• [11] G. Morgan, “Theoretical Behavior of Twisted Multicore Superconducting Wire in a Time-Varying Uniform Magnetic Field,” Journal of Applied Physics, vol. 41, no. 9, pp. 3673–3679, 1970.
  • [12] M. Wilson, “Dipole 001 field harmonics coming from superconductor magnetization,” Report GSI 27.
  • [13] C. P. Bean, “Magnetization of high-field superconductors,” Reviews of Modern Physics, vol. 36, no. 1, p. 31, 1964.
  • [14] L. Bottura and B. Bordini, “ Parameterization for the ITER Production,” IEEE Trans. Appl. Supercond., vol. 19, no. 3, pp. 1521–1524, 2009.
  • [15] G. Manfreda, “Review of ROXIE’s material properties database for quench simulation,” TE Technology department internal note, vol. 35, 2011.
  • [16] M. Sorbi and V. Marinozzi, “Magnetization Heat in Superconductors and in Eddy Current Problems: A Classical Thermodynamic Approach,” IEEE Trans. Appl. Supercond., vol. 26, no. 6, pp. 1–9, 2016.
  • [17] Z. Stekly, J. Zar et al., “Stable superconducting coils,” IEEE Trans. Nucl. Sci., vol. 12, no. 3, pp. 367–372, 1965.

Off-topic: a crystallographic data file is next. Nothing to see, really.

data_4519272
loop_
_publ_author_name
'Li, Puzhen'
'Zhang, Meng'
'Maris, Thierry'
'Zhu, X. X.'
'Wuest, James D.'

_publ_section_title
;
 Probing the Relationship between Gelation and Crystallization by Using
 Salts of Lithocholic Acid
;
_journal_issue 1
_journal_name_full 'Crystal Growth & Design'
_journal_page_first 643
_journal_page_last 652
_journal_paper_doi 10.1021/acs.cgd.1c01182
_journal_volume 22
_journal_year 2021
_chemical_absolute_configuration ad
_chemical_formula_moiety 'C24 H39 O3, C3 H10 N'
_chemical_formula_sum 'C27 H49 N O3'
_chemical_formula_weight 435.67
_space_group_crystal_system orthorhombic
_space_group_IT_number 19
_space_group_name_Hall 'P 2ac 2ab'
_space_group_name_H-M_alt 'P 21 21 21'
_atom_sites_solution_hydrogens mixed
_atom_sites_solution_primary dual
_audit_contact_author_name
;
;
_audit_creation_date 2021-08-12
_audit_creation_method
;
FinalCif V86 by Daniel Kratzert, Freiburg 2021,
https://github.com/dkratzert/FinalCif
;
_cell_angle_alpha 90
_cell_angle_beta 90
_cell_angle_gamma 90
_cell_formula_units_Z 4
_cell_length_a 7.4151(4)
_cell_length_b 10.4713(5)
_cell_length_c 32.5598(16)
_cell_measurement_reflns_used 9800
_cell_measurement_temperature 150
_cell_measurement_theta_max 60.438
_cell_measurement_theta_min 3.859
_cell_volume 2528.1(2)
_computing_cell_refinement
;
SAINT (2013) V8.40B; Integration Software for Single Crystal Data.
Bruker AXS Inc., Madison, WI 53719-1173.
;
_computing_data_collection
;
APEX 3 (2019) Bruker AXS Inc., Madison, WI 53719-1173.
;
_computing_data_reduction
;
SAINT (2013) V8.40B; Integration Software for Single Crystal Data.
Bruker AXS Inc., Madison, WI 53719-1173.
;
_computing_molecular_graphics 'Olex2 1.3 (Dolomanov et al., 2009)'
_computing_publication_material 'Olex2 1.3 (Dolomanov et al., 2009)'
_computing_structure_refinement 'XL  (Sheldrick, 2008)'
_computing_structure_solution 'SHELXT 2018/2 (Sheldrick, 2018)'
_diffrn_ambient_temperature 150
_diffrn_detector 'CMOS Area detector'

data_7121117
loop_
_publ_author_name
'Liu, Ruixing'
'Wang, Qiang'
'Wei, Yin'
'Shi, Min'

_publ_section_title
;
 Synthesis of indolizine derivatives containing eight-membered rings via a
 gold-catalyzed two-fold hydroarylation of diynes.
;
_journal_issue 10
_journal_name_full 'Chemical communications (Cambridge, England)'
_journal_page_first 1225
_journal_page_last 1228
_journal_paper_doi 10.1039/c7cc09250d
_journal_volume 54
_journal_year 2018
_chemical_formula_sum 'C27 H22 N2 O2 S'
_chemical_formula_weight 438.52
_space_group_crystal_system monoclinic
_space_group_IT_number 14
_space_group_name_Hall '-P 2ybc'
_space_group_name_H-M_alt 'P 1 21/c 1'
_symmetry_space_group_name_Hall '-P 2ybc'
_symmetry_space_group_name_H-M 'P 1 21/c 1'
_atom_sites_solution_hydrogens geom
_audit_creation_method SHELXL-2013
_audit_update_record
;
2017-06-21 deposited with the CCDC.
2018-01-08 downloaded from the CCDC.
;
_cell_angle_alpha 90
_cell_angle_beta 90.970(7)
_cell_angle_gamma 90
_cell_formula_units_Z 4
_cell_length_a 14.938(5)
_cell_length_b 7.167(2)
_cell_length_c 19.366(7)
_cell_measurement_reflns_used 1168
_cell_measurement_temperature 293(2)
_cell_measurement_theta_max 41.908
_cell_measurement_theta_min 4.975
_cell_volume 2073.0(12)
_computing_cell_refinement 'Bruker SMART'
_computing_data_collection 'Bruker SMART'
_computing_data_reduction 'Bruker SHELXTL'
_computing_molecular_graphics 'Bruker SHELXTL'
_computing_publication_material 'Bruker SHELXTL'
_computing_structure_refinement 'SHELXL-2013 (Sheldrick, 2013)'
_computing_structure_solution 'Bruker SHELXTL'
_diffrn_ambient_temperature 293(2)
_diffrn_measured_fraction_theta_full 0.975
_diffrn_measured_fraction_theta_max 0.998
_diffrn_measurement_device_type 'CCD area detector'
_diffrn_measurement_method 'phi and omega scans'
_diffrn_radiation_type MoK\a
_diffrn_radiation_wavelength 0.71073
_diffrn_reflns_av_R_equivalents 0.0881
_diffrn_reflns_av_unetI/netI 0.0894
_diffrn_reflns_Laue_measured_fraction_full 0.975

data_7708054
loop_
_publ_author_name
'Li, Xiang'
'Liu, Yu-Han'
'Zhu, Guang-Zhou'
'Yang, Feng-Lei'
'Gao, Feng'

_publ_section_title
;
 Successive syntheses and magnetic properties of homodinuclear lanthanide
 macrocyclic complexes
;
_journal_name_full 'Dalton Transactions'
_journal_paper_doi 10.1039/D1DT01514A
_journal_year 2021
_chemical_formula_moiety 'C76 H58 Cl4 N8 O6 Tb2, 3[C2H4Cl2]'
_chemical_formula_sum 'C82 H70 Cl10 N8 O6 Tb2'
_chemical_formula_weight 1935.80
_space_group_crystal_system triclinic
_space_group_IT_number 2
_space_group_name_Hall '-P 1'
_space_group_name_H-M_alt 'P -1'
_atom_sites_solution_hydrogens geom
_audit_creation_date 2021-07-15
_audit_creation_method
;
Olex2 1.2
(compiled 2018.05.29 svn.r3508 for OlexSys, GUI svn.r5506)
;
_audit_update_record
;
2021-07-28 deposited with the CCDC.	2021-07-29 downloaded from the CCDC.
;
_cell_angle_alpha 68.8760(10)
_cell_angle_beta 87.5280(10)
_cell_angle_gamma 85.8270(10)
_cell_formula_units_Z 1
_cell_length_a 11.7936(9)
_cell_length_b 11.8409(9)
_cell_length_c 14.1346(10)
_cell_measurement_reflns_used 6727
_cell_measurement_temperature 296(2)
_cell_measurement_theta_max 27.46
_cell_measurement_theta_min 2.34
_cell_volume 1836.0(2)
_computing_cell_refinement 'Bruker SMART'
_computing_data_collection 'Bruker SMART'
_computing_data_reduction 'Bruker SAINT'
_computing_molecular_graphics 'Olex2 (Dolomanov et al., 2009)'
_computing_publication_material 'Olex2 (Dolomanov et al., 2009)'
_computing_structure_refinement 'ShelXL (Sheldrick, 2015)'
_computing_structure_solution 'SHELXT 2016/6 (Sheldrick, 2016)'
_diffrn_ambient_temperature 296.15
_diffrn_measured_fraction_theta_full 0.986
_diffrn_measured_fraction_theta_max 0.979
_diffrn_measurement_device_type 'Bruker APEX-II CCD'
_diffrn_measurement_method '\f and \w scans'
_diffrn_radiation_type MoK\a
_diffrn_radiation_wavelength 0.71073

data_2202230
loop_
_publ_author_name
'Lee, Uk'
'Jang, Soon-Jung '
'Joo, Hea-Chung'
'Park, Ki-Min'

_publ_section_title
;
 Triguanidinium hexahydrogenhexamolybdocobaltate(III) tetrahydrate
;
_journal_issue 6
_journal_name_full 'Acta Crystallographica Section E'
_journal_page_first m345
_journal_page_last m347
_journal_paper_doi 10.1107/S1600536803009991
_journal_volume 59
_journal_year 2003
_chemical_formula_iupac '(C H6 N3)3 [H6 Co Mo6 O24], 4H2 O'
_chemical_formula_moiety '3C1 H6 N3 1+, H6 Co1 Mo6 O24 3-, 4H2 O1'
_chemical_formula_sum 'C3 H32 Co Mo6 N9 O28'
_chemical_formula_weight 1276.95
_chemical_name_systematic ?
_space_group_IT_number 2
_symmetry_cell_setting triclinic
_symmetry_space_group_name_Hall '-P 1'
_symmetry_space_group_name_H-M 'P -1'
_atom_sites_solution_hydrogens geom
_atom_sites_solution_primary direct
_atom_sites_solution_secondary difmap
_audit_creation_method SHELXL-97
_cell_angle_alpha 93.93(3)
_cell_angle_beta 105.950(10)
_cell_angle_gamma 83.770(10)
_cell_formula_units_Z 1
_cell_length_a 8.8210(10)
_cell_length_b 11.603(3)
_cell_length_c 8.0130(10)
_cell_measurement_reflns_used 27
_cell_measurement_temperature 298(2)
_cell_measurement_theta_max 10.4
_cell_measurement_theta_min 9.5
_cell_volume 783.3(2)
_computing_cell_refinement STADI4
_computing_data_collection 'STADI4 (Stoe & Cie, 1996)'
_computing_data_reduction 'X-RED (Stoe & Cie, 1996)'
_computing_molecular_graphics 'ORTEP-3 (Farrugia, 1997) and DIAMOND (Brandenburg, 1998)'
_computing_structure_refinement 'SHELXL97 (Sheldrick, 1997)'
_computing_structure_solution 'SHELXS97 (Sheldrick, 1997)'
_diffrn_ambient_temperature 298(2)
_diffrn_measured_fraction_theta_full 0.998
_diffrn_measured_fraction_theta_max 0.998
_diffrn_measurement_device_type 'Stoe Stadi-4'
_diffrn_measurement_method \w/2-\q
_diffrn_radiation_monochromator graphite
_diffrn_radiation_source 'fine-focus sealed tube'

• [18] C. Walters, “Magnetization and design of multistrand superconducting conductors,” IEEE Trans. Magn., vol. MAG-11, no. 2, pp. 328–331, 1975.
  • [19] F. Richards, “A flexible growth function for empirical use,” J. Exp. Bot., vol. 10, no. 2, pp. 290–301, 1959.
  • [20] P. Ferracin et al., “Development of MQXF: The Low- Quadrupole for the HiLumi LHC,” IEEE Trans. Appl. Supercond., vol. 26, no. 4, pp. 1–7, 2016.
  • [21] I. C. Garcia et al., “Optimized field/circuit coupling for the simulation of quenches in superconducting magnets,” IEEE Trans. Multi-Scale Multiphysics Comput. Tech., 2017.
  • [22] L. Bortot et al., “A Consistent Simulation of Electrothermal Transients in Accelerator Circuits,” IEEE Trans. Appl. Supercond., vol. 27, no. 4, pp. 1–5, June 2017.